Keyboard focus should never be locked or trapped at one particular page element. Users should be able to navigate to and from all page elements using only the keyboard.
How to manually test
To test users can't accidentally trap their focus, navigate to and from all page elements using only the keyboard. Use
TAB to navigate "forward" and
SHIFT + TAB to navigate "backward."
If you can't tab through all page elements successfully, then you've failed the test. When testing, watch out in particular for autocomplete widgets, where keyboard focus may get stuck.
How to fix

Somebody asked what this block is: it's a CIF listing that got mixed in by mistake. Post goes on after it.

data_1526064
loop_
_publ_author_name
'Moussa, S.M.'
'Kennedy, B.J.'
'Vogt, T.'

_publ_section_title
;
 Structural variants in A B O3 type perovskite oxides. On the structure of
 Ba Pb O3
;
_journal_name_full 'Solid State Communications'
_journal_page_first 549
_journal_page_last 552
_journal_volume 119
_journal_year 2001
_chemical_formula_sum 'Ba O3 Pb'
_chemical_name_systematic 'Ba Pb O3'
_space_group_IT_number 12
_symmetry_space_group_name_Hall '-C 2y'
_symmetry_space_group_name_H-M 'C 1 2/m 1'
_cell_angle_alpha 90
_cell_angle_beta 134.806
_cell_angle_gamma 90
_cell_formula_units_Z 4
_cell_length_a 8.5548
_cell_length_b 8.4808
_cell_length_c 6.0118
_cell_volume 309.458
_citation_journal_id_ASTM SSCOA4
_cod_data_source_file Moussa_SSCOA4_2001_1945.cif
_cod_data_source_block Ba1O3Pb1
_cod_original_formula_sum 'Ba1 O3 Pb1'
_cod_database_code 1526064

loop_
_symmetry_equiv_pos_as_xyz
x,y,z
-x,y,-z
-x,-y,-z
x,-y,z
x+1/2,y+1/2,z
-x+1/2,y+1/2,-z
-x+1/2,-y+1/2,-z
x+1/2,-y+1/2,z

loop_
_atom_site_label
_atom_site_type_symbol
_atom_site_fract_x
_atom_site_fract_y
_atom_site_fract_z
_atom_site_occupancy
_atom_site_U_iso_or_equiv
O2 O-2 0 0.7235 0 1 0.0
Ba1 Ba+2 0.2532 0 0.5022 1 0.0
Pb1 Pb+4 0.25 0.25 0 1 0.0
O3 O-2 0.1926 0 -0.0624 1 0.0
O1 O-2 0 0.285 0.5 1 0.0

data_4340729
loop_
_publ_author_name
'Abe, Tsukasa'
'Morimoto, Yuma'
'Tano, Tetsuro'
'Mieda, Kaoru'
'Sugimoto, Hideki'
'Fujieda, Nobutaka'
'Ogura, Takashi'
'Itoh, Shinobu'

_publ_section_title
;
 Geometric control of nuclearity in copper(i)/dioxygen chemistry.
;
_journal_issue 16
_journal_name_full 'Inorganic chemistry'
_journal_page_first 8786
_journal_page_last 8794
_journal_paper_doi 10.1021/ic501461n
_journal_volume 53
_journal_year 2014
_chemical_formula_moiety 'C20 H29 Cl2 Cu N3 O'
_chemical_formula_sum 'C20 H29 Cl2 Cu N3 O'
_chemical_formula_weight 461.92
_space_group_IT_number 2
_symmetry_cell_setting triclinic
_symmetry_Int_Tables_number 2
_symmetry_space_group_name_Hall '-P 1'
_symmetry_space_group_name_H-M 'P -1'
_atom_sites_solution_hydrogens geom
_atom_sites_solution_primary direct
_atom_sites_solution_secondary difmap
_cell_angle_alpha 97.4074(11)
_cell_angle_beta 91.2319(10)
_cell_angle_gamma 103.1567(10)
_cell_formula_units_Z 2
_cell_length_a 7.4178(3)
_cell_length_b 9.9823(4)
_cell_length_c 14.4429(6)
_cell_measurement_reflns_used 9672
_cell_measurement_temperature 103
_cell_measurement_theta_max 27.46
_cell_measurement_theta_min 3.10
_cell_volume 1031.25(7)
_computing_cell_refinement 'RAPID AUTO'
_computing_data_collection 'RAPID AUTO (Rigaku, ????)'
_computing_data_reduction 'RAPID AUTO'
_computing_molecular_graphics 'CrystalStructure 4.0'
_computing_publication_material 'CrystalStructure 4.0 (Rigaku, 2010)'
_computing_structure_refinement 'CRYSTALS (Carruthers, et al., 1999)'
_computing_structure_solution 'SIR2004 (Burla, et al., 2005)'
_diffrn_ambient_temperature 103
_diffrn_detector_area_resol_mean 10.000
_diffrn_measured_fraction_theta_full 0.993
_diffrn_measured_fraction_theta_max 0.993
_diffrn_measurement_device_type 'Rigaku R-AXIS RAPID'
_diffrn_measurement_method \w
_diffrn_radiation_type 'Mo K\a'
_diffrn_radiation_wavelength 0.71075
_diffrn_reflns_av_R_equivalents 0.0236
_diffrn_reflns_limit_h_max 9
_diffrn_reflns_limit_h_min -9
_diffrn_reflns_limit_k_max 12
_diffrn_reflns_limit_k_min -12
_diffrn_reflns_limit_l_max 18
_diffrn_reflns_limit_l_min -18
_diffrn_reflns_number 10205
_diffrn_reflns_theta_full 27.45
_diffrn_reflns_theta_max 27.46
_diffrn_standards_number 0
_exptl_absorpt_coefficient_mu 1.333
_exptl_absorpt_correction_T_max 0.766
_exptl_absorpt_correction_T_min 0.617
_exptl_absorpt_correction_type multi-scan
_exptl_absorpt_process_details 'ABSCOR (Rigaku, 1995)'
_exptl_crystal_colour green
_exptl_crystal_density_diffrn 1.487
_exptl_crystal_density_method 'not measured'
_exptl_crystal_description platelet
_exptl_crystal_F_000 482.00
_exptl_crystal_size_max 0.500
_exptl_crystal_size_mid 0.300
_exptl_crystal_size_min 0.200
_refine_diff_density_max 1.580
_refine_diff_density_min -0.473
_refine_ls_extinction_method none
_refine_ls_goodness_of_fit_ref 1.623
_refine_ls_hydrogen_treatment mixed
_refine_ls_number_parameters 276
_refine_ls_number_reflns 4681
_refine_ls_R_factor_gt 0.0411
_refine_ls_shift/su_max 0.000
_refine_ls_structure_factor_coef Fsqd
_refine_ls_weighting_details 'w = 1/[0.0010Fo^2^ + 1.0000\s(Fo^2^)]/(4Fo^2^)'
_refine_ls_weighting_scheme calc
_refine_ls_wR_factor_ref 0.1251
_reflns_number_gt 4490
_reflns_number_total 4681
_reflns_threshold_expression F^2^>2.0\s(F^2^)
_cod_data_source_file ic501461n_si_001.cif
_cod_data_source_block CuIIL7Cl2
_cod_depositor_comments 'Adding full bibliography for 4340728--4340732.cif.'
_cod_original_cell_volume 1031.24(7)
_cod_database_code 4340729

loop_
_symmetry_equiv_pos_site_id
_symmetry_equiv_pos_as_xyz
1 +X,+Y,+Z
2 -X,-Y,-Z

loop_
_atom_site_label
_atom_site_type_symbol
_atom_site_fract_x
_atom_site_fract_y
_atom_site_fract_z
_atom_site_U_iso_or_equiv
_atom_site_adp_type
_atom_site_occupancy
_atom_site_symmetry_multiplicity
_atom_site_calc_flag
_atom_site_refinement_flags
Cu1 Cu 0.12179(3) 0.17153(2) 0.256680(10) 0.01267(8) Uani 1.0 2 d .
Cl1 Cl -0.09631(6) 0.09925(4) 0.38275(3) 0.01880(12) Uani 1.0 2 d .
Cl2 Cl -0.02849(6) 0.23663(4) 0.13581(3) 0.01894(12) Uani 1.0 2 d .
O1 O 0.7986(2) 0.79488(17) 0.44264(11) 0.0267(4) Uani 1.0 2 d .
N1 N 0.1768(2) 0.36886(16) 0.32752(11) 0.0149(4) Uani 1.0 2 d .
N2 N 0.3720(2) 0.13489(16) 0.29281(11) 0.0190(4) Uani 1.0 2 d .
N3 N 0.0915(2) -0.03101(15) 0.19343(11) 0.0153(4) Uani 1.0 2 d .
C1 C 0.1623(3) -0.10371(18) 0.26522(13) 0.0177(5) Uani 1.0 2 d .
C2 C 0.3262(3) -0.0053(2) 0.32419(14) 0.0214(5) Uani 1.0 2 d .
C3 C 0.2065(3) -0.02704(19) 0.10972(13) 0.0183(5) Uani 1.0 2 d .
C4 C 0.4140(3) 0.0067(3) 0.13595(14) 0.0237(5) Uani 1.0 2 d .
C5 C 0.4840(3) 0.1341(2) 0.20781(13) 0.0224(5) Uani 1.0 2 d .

Pages that present content in multiple formats, such as modal dialogs, widgets, are at risk for focus traps. In the case of a displaying a modal, when you don't want the user interacting with the rest of the page, it makes sense to temporarily trap the user.
But you should aim to provide a keyboard-accessible method of escaping the modal as well. Check out this example on how to create an accessible modal. See also Modals and Keyboard Traps. In this example, you get the desired behaviors of a modal, without forcing the user to refresh the page to get out of the focus trap.
Why this matters
For users who either cannot or choose not to use a mouse, keyboard navigation is the primary means of reaching everything on a screen. Good keyboarding experiences depend on a logical tab order and easily discernible focus styles. If a keyboard user gets trapped in a particular page element, they have no way of interacting with the page.
Learn more in How to do an Accessibility Review.